One thing that’s not been clear to me is why I should care about the new packages feature. So far, i haven’t seen a compelling explanation of why I should switch from plug or vundle to something that uses it. You mention how to disable plug and vundle, but not why the reader would want to. Why might this be a worthwhile thing for me to do, especially when by switching I will be loosing functionality. For example, i love that plug lets me specify which languages a plugin should be loaded for.
If a complete Vim newbie asks “How do I install a plugin?”, I don’t like to respond by saying “Well, first you must install a plugin (e.g. vim-plug/vundle/pathogen).” That’s absurd! But for a long time that has been the best advice. Since Vim added packages, that’s no longer the case. The best advice now is: “First, create a
.vim/pack/mypackage/start directory (if it doesn’t already exist), then download the plugin and place it in that directory.”
You mention how to disable plug and vundle, but not why the reader would want to.
Just to be clear: I don’t care which plugin manager you use. If it works for you, carry on! My reason for giving instructions on how to disable plug/vundle is logistical: if you want to follow the examples in the minpac tip, you better make sure that minpac is the only plugin manager installed. Now that I think about it, perhaps it would make more sense to link to the “Using factory settings” section in the introduction, which is how I handled a similar problem in the previous tip “Installing Plugins to Your Package”.
I love that plug lets me specify which languages a plugin should be loaded for.
I’m aware that plug has this feature, but I’ve never found a reason to use it. Vim already has filetype plugins and it already supports lazy loading. Why do you need that feature? (I’m genuinely curious to know. I’ve tried to find problems for which that is the solution and I can’t think of any.)
I realise now that I responded to the body of your post, but not the subject line…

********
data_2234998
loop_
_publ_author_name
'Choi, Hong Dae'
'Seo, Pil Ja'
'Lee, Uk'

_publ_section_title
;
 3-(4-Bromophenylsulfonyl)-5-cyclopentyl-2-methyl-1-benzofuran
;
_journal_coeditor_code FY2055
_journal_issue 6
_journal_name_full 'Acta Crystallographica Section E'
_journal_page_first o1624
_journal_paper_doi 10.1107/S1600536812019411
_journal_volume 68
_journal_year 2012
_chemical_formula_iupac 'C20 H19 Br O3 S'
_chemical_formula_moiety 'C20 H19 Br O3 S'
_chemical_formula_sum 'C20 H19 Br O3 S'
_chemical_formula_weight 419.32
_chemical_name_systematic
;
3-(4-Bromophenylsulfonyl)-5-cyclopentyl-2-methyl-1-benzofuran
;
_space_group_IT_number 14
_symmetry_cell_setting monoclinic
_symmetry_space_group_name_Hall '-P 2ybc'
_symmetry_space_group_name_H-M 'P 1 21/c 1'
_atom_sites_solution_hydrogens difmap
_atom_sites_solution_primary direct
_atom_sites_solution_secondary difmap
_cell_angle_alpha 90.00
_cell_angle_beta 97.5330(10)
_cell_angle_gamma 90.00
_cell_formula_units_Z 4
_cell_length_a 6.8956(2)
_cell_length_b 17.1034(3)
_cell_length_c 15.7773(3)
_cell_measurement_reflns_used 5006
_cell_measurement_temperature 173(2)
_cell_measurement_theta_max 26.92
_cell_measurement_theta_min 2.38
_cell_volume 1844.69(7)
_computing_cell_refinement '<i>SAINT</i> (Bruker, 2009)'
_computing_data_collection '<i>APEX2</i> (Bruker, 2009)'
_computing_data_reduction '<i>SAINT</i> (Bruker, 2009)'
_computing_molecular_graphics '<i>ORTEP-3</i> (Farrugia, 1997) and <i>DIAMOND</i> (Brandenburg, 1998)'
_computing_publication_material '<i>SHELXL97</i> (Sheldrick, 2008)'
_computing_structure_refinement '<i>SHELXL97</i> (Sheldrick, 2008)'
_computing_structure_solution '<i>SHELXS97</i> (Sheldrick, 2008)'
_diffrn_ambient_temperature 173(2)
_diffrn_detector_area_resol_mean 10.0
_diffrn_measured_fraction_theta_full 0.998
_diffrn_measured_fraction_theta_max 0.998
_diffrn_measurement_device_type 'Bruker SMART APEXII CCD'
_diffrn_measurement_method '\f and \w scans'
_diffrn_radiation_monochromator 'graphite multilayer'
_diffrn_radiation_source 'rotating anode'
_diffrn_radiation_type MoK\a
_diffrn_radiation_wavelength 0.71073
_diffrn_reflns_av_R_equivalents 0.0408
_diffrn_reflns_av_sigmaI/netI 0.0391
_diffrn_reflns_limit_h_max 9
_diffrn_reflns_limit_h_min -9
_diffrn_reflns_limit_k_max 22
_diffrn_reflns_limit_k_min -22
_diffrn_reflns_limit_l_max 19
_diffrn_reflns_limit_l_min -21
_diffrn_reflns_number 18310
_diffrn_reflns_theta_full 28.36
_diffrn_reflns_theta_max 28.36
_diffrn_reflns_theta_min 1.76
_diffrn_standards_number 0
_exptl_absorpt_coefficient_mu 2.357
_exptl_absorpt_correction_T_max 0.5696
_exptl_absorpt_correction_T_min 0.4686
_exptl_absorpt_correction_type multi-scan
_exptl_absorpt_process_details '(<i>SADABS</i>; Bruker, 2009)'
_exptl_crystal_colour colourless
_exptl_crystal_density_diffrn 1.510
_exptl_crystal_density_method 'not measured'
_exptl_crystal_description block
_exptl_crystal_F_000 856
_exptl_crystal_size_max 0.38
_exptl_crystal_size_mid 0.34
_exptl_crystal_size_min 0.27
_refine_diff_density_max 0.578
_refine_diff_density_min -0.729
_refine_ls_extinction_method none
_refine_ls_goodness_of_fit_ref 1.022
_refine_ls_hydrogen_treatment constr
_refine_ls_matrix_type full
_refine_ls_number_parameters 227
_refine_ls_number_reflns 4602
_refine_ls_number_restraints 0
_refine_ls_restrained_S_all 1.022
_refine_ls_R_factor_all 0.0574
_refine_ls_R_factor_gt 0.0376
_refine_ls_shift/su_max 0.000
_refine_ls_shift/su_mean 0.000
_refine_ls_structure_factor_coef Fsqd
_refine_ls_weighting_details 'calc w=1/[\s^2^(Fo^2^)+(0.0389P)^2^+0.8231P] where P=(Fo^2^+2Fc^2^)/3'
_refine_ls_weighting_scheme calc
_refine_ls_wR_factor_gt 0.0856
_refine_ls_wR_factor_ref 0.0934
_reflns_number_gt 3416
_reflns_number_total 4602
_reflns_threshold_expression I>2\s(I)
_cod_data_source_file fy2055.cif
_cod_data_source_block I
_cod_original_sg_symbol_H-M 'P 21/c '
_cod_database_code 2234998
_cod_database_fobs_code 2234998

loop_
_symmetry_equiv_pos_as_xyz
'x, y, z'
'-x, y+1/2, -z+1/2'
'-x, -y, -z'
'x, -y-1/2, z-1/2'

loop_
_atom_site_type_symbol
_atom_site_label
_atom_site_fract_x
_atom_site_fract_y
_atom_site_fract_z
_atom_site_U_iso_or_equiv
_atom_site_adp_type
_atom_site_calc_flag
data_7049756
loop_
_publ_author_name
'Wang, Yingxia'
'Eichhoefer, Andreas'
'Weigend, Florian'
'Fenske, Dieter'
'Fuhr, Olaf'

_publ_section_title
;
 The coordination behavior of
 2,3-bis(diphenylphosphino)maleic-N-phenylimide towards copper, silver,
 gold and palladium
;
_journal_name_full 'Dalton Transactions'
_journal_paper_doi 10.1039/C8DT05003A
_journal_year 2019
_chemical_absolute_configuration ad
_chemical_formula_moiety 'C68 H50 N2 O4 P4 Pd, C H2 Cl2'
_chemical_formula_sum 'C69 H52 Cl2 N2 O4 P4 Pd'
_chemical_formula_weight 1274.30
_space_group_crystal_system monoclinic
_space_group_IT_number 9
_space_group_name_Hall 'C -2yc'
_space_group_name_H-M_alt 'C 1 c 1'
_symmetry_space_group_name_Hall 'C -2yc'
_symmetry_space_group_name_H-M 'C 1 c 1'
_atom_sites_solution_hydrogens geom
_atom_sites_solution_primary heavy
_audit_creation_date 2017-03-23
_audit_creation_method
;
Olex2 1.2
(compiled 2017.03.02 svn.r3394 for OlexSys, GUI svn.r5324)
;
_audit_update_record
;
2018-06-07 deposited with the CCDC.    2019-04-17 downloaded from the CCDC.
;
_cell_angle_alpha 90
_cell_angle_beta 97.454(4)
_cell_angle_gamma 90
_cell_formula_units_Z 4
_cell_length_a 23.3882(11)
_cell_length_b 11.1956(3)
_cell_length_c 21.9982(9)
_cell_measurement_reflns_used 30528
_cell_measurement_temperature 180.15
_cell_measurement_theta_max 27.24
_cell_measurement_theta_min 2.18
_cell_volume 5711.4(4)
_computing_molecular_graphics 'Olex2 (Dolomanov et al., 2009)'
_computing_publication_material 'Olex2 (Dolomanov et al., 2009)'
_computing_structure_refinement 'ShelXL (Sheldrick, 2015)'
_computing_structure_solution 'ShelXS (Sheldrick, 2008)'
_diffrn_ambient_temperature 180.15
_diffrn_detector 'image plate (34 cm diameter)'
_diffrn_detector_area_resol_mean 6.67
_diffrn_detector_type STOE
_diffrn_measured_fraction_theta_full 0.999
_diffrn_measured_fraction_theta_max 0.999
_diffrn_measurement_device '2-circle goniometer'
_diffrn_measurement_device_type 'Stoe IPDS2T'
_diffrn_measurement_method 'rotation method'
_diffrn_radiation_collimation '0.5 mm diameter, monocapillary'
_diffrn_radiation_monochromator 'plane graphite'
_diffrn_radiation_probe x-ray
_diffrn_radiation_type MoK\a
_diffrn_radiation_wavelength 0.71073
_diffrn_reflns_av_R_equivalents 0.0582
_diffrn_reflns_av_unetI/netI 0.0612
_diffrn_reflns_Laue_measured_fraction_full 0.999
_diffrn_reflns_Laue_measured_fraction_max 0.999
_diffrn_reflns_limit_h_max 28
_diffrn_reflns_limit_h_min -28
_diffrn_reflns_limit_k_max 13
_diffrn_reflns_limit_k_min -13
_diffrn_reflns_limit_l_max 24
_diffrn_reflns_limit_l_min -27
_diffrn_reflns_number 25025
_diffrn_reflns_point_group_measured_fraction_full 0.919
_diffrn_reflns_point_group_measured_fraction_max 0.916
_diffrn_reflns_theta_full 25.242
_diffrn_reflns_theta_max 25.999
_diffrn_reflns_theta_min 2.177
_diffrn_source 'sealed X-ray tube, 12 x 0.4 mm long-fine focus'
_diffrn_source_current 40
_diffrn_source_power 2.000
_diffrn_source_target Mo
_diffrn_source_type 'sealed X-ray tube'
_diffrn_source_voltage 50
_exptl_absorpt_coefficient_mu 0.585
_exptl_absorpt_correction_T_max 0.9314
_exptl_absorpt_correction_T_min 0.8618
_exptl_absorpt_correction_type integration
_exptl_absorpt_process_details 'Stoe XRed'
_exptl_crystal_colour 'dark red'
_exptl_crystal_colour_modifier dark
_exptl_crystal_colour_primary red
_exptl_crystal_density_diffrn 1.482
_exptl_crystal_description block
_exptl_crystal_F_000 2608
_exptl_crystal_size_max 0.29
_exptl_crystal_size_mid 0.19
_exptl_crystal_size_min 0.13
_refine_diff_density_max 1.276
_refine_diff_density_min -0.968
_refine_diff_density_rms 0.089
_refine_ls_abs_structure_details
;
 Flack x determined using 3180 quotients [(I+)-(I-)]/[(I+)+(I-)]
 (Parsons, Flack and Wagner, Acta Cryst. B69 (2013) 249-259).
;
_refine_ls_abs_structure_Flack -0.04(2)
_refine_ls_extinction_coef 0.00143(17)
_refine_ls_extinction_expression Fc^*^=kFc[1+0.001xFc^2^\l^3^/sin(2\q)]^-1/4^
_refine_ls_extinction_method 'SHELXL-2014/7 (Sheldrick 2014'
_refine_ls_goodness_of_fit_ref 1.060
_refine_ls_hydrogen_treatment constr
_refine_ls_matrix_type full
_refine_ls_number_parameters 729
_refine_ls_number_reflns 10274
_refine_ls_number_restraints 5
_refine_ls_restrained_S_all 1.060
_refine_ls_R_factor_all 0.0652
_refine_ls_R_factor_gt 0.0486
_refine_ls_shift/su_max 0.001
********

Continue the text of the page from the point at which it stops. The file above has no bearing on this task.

Managing Plugins with minpac lacks a “why”
There’s a couple of “why”s that you might be asking here.
Do you want an answer to the question: “If I can install a plugin just by putting it in my package, why do I need a plugin manager?” (Since you already use vim-plug, I suspect that’s not the question you’re asking, but I’ll answer it anyway…) Without a plugin manager, you can easily install and uninstall plugins, but updating your plugins can be a bit of a pain. A plugin manager makes it easy to bring all of your plugins up to date by running a single command. I cover this in the section “Updating Plugins in Your Package”, on page 15.
Or were you wondering: “Why should I switch from vim-plug/vundle to minpac?” If you’re hooked on vim-plug’s features, stick with it. If you’re drawn to the minimalism of minpac (or if you’ve never used a Vim plugin manager before), try it out!
I say more or less the same in the closing section of the minpac tip, “Migrating to minpac” on page 19. Maybe I should rename that section heading to “Trying out minpac” or something?
Or were you wondering: “Why should I switch from vim-plug/vundle to minpac?”
it’s more that. because you’re telling people how to disable the plugin managers they already have, but not why they should. vim-plug and vundle seem to get the job done without much hassle, so i doubt most people are particularly bothered by them, and here you say to disable them for another plugin manager, that may be built in, but doesn’t offer any obvious benefits so i come away feeling “ok, sure, it’s built in, but so what? The existing tools seem to work fine. Why should i bother changing all the stuff in my ?”
I say more or less the same in the closing section of the minpac tip
I think what you say there is probably a fine answer. honestly i stopped just before that section. What i think would be better is just moving that paragraph to the start of the “managing plugins with minpac” section.
To me it’s the difference between “here’s a bunch of technical info…. oh and here’s why you should care” vs “here’s why you should care… still interested? here are the details.”
“minimal” isn’t really a selling point (for me). I don’t care how minimalist or bloated my plugin manager is. I care that it’s easy to use, doesn’t cause me headaches, and doesn’t slow things down.